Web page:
13 Facts About The F-4 Phantom II
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Colors & Markings of the F-4C Phantom II
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This was reflected in the APQA radar, which was smaller and optimized for air-to-ground missions. The avionics were also different, including a ASQ weapons delivery system, capability to drop precision guided munitions and their various designators, and improved electronic countermeasures.
The first F-4D flew in December and entered service in March Reception of the F-4D in Vietnam was mixed.
Though pilots liked the improved gunsight and ground troops appreciated that bomb accuracy was much improved, it was not the dogfighter that USAF pilots wanted—especially Colonel Robin Olds, whose 8th Tactical Fighter Wing received the first F-4Ds in Southeast Asia. It still lacked an internal gun, and mounting a SUU 20mm gunpod on the centerline was only a partial solution.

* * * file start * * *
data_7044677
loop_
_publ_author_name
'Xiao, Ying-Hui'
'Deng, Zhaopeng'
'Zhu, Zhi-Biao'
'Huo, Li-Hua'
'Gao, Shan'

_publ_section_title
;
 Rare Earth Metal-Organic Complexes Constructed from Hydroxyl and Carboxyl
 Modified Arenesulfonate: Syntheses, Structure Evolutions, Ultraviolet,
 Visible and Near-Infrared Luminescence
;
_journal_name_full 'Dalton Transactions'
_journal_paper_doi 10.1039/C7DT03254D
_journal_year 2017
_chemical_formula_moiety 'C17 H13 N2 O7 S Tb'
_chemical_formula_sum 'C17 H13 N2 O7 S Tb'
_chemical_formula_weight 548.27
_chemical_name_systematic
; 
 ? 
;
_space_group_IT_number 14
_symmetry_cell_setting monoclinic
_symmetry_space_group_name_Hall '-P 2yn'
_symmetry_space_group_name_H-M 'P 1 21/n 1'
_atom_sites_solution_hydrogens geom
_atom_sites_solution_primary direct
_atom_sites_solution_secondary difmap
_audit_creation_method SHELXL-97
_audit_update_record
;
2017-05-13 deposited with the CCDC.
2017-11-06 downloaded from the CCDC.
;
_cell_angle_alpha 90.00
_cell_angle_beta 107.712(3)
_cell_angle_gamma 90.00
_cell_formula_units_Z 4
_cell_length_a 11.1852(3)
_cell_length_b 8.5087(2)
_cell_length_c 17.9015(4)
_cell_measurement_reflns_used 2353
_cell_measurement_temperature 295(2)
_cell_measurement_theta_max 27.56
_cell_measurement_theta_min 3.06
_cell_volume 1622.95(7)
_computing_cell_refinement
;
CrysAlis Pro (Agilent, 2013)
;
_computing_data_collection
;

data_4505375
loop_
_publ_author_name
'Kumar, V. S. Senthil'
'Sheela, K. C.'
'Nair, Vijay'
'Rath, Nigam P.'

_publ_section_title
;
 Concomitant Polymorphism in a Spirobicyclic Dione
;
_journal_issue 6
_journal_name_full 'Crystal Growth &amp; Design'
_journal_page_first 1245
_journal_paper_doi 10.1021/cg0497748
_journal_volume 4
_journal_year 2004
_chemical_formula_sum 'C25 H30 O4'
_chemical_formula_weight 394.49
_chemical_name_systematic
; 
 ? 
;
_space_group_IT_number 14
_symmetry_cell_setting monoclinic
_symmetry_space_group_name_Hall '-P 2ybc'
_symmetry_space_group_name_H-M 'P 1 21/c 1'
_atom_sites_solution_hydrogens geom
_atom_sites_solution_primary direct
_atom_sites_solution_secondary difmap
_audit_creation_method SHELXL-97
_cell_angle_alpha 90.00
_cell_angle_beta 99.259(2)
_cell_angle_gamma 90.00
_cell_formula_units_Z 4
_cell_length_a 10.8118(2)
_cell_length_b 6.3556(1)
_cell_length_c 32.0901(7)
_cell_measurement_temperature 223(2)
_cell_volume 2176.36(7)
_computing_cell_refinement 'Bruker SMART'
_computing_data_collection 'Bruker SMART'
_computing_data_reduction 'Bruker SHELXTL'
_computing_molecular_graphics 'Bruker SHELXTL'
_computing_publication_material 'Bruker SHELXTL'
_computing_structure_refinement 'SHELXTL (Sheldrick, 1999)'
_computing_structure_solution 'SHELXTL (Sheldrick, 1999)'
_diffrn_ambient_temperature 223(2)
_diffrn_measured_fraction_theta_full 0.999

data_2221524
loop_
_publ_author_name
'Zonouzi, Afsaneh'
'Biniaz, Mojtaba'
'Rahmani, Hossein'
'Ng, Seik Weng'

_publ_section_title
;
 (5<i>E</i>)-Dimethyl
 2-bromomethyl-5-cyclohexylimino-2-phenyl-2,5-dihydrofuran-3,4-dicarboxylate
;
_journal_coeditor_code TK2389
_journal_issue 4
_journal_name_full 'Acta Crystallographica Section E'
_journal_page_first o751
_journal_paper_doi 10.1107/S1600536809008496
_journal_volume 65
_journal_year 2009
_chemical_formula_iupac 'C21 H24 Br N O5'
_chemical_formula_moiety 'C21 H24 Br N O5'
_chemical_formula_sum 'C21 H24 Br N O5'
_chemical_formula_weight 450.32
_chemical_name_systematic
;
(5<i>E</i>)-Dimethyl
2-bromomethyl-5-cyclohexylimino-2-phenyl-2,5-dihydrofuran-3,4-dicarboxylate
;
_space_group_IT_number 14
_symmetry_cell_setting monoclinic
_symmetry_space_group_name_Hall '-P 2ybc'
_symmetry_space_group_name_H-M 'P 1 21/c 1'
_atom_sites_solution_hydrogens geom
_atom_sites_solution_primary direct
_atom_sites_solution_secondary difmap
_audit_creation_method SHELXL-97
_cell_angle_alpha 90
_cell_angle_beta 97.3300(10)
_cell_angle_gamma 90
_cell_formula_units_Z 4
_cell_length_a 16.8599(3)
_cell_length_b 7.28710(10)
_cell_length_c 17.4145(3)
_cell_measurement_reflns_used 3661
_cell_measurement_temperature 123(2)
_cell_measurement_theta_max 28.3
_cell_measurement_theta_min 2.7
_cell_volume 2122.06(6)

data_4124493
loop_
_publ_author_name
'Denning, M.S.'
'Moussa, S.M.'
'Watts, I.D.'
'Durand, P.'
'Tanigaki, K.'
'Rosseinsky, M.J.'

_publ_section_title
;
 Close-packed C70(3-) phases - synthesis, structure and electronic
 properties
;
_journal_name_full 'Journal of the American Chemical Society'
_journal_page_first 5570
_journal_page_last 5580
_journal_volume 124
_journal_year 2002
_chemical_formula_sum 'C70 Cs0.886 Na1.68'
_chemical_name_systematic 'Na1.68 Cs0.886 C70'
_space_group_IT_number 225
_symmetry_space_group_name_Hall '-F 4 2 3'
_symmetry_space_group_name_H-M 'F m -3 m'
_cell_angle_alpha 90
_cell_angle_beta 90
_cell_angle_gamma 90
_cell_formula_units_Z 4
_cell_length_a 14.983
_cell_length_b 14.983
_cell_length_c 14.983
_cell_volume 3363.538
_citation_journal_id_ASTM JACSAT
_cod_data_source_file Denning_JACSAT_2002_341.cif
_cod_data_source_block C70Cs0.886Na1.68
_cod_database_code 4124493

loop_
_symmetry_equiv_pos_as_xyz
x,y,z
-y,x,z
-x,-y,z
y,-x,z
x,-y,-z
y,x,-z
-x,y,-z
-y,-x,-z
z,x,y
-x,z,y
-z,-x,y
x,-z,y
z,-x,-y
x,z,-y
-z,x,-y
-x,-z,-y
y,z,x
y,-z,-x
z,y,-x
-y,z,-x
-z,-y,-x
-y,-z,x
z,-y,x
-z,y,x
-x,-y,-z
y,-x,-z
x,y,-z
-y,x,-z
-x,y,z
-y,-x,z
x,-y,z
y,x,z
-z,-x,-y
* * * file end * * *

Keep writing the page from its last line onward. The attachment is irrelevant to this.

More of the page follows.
The loss of full Sidewinder capability in favor of the near-worthless Falcon was thoroughly disliked, which led to a rewiring that gave the F-4D the same Sidewinder capacity of the F-4C. Nonetheless, though not truly designed for air combat, the F-4D was to give a superb accounting for itself, shooting down at least 43 enemy aircraft from to the end of the war, and was flown by not only Olds, but also all three of the USAF aces—Steve Ritchie, Charles deBellevue, and Jeffrey Feinstein.
F-4Ds were also modified to use the Pave Spike and Pave Knife laser designators, which proved highly effective during the Linebacker offensive of